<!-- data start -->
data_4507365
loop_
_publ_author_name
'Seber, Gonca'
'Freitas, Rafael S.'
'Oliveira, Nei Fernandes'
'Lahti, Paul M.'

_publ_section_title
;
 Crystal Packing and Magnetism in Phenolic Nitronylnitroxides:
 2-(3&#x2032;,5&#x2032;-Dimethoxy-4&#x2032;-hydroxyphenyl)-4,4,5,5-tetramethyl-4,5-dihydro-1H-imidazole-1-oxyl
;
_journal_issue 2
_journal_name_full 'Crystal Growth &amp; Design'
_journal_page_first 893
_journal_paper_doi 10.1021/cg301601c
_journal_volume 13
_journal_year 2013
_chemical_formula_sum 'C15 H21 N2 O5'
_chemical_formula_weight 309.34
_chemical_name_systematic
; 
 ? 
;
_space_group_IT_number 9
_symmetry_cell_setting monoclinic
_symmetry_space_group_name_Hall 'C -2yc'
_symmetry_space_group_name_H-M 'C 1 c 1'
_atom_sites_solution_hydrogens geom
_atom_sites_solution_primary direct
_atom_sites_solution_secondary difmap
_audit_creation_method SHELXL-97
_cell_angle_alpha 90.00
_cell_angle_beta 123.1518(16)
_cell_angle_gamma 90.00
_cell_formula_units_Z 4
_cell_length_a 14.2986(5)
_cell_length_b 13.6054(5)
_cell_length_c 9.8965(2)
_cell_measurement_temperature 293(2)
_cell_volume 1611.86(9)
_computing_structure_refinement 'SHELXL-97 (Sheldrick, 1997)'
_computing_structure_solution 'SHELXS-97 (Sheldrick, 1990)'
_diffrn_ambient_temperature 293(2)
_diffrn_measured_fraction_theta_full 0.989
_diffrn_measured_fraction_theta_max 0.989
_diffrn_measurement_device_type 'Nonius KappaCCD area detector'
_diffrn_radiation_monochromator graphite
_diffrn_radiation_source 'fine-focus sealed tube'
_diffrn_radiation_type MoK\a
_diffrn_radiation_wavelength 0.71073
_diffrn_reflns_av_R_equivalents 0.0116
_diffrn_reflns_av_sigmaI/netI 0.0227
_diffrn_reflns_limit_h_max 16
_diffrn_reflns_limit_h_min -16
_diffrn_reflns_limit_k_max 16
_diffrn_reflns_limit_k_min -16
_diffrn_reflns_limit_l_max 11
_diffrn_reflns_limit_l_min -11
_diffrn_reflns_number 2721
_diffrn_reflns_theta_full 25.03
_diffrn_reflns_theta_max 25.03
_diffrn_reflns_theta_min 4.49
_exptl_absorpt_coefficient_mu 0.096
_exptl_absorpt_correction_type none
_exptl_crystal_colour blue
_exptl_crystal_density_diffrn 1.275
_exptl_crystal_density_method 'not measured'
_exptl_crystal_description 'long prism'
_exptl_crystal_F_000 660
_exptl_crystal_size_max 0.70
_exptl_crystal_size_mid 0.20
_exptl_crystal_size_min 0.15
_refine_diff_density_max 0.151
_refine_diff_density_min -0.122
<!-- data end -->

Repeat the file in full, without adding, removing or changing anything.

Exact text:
data_4507365
loop_
_publ_author_name
'Seber, Gonca'
'Freitas, Rafael S.'
'Oliveira, Nei Fernandes'
'Lahti, Paul M.'

_publ_section_title
;
 Crystal Packing and Magnetism in Phenolic Nitronylnitroxides:
 2-(3&#x2032;,5&#x2032;-Dimethoxy-4&#x2032;-hydroxyphenyl)-4,4,5,5-tetramethyl-4,5-dihydro-1H-imidazole-1-oxyl
;
_journal_issue 2
_journal_name_full 'Crystal Growth &amp; Design'
_journal_page_first 893
_journal_paper_doi 10.1021/cg301601c
_journal_volume 13
_journal_year 2013
_chemical_formula_sum 'C15 H21 N2 O5'
_chemical_formula_weight 309.34
_chemical_name_systematic
; 
 ? 
;
_space_group_IT_number 9
_symmetry_cell_setting monoclinic
_symmetry_space_group_name_Hall 'C -2yc'
_symmetry_space_group_name_H-M 'C 1 c 1'
_atom_sites_solution_hydrogens geom
_atom_sites_solution_primary direct
_atom_sites_solution_secondary difmap
_audit_creation_method SHELXL-97
_cell_angle_alpha 90.00
_cell_angle_beta 123.1518(16)
_cell_angle_gamma 90.00
_cell_formula_units_Z 4
_cell_length_a 14.2986(5)
_cell_length_b 13.6054(5)
_cell_length_c 9.8965(2)
_cell_measurement_temperature 293(2)
_cell_volume 1611.86(9)
_computing_structure_refinement 'SHELXL-97 (Sheldrick, 1997)'
_computing_structure_solution 'SHELXS-97 (Sheldrick, 1990)'
_diffrn_ambient_temperature 293(2)
_diffrn_measured_fraction_theta_full 0.989
_diffrn_measured_fraction_theta_max 0.989
_diffrn_measurement_device_type 'Nonius KappaCCD area detector'
_diffrn_radiation_monochromator graphite
_diffrn_radiation_source 'fine-focus sealed tube'
_diffrn_radiation_type MoK\a
_diffrn_radiation_wavelength 0.71073
_diffrn_reflns_av_R_equivalents 0.0116
_diffrn_reflns_av_sigmaI/netI 0.0227
_diffrn_reflns_limit_h_max 16
_diffrn_reflns_limit_h_min -16
_diffrn_reflns_limit_k_max 16
_diffrn_reflns_limit_k_min -16
_diffrn_reflns_limit_l_max 11
_diffrn_reflns_limit_l_min -11
_diffrn_reflns_number 2721
_diffrn_reflns_theta_full 25.03
_diffrn_reflns_theta_max 25.03
_diffrn_reflns_theta_min 4.49
_exptl_absorpt_coefficient_mu 0.096
_exptl_absorpt_correction_type none
_exptl_crystal_colour blue
_exptl_crystal_density_diffrn 1.275
_exptl_crystal_density_method 'not measured'
_exptl_crystal_description 'long prism'
_exptl_crystal_F_000 660
_exptl_crystal_size_max 0.70
_exptl_crystal_size_mid 0.20
_exptl_crystal_size_min 0.15
_refine_diff_density_max 0.151
_refine_diff_density_min -0.122